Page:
A Little Ambiance – Music Room Elements
In the last couple of weeks I’ve seen lots of posts on Facebook groups about room setup with some pretty amazing pictures of people’s elementary music rooms. I love looking through those pictures because it’s such a fantastic and simple way to see into someone’s teaching space. It helps you understand a little more about their process and catch a little glimpse of what they find important and love to teach.
I thought that this would be a great time to share a little bit about some things that I think are important in my classroom and maybe even share some pictures of my space. I’ve found that the music room is sort of a weird hybrid space. First, it’s an educational space and the setup needs to be geared for visual, aural, sensory learning. It should look something like what students find in their homeroom so that it’s not such a disconnect between places, making content delivery a little easier.
The music room also needs to be a safe space. People don’t take risks and improvise or open up and really express themselves if they don’t feel safe. For that reason I try and make the room as inviting as I can with homey elements that add some ambiance. I also think the room should be a fun space; somewhere where the kids want to go. I try and keep it fresh, current, and bright so that kids feel at home and excited. All that said, here are some of my favorite things in the Frances Willard music room and a little explanation as to why I have them!
A Place to Rest – My Great Grandma’s Chair
This chair was my great grandmother’s chair, then my parents’ chair, and now it resides in my music room. It’s super soft and cushy and rocks a little when you sit in it. It’s maybe the most comfortable place in the whole wide world… AND it’s in my room! I love having this chair in my music room because it is appealing to ALL people and adds some character and a homey quality.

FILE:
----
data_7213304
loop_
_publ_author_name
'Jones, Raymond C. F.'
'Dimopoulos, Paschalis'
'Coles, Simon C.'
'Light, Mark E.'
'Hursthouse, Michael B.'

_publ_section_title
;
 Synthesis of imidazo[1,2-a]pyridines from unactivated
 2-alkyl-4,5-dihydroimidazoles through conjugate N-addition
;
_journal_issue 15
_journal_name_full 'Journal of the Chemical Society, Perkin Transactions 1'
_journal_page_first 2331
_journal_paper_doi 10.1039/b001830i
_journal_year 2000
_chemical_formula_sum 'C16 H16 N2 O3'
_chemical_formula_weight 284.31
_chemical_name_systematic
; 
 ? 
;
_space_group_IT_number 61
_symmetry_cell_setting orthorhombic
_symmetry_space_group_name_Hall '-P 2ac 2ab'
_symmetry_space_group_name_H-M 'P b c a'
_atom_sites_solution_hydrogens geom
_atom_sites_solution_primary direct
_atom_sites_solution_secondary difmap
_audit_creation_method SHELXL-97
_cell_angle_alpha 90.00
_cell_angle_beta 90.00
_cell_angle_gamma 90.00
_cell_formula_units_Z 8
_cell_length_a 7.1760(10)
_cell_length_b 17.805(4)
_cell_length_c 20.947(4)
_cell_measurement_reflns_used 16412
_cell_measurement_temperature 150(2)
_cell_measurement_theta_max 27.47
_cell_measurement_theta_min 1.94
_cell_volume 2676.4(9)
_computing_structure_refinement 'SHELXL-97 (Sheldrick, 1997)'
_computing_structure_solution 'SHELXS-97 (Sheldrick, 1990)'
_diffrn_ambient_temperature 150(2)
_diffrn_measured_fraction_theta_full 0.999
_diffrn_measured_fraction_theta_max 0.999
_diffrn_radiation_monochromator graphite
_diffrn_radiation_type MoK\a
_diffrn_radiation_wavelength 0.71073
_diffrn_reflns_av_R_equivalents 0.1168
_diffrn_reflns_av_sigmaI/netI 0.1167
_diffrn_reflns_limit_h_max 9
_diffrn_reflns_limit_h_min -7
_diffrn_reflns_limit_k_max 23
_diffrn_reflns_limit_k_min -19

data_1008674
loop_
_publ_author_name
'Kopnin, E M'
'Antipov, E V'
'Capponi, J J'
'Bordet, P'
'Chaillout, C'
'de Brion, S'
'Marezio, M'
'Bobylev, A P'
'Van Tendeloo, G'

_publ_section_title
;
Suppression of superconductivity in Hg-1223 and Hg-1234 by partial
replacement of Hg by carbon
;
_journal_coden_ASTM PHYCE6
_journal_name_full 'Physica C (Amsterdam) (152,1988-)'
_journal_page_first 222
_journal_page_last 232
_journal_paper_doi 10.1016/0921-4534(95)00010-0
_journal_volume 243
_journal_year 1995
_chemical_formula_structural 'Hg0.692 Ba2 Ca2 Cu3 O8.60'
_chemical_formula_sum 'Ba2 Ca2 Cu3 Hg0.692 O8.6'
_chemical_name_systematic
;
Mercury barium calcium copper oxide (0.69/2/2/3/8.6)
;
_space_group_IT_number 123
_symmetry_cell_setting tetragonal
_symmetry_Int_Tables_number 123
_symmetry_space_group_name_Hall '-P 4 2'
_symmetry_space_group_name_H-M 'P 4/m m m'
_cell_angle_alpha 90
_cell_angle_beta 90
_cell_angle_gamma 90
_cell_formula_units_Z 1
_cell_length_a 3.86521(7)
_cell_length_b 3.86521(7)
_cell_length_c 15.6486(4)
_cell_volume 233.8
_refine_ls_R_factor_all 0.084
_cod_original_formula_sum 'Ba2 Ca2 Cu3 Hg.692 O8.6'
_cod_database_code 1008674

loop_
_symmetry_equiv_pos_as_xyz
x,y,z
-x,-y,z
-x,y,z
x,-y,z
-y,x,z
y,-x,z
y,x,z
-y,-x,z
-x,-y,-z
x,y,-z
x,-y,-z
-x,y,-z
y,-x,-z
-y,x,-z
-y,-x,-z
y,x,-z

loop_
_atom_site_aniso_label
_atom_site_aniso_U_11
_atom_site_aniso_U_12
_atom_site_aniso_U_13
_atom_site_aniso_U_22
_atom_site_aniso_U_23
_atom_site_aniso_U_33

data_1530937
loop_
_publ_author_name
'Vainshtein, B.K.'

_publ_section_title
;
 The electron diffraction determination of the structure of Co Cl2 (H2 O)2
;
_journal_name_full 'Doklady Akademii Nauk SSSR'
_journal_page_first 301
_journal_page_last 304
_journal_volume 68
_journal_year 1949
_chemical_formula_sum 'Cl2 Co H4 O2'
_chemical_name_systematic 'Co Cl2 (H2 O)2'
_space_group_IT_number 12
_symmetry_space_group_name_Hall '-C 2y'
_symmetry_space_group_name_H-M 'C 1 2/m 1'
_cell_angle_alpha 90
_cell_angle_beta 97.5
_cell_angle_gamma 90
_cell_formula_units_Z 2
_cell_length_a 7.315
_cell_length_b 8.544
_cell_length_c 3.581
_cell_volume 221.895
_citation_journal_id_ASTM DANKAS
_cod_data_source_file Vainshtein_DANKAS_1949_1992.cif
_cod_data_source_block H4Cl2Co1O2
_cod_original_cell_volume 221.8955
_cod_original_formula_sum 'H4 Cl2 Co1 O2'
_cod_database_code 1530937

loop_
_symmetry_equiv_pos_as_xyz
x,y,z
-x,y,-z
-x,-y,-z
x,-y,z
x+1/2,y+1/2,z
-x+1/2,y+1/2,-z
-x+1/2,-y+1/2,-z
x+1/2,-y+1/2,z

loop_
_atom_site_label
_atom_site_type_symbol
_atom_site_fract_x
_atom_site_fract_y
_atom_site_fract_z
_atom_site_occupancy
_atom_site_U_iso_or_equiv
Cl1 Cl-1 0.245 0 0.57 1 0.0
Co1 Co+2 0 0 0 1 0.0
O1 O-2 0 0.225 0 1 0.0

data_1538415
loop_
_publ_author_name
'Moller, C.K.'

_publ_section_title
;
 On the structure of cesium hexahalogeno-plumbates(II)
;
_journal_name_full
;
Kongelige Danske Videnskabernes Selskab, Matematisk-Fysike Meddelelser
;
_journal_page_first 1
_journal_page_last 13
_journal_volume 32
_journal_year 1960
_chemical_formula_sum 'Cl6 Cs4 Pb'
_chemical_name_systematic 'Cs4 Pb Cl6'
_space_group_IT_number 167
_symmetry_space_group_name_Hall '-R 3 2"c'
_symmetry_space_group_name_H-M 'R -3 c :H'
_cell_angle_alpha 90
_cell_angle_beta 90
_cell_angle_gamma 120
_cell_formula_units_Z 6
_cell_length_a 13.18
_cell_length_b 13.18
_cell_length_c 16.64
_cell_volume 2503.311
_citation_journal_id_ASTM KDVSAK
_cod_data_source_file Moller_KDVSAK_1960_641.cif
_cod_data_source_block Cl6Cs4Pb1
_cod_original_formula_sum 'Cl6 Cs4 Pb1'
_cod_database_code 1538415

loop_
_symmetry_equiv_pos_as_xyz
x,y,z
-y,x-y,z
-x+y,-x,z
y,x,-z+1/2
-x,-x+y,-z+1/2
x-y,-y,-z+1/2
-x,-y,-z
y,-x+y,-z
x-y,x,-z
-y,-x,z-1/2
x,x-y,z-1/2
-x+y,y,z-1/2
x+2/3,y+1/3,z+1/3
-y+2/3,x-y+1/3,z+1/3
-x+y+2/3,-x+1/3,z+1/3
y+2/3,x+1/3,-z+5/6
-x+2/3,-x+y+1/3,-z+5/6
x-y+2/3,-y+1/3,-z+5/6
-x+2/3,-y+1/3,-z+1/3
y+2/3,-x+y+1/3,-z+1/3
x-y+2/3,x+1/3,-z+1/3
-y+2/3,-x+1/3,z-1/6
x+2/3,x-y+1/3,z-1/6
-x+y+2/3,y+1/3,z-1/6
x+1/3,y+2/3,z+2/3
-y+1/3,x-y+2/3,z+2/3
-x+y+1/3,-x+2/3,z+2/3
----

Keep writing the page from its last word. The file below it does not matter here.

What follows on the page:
Teachers love to sit here and this chair invites some of them to come in a few minutes early and catch the end of our music classes. I love that they feel like they can come in and observe and I love that this chair draws them in. It’s so important that they see what we’re doing and find it to be engaging and important!
Kids love to sit here when they’re feeling bad. If a kid comes in crying or accidentally runs into something while moving around the room or has any other tear-evoking situation, I always offer them this seat. “Would you want to go sit in the big comfy green chair? You can take this stuffed animal.” and bam, it’s a safe space for them to cool down and feel comfortable for a minute before returning to our learning.
This is a great place for storytelling. The whole idea of getting near a comfy chair and listening to a story just seems like something that happens at your grandparent’s house or in a cozy little library. The kids come close and I learn forward and the storytelling/storysinging comes naturally. I also love to hide props in/around/under the cushions (you can see that in the picture, I think) and saying something like “I wonder if my magic green chair has something for us” and then dig around and “find” something helpful. When I do that it feels a little like that kids show (I think it’s called the Big Comfy Couch) with the kid and the dog where she just sits on a huge oversized sofa the whole time.
Also, it’s great for naps during plan time…. just kidding.
Lamps and Lighting
I think that lamps and extra lighting is so important to make your classroom transform into a safe and relaxing space. I know a lot of people who use Holiday/Christmas/Twinkle lights in their room and I think those are great. In fact I cycle those lights through my room during the holidays and they add a little fun and pizzaz that wouldn’t be there otherwise.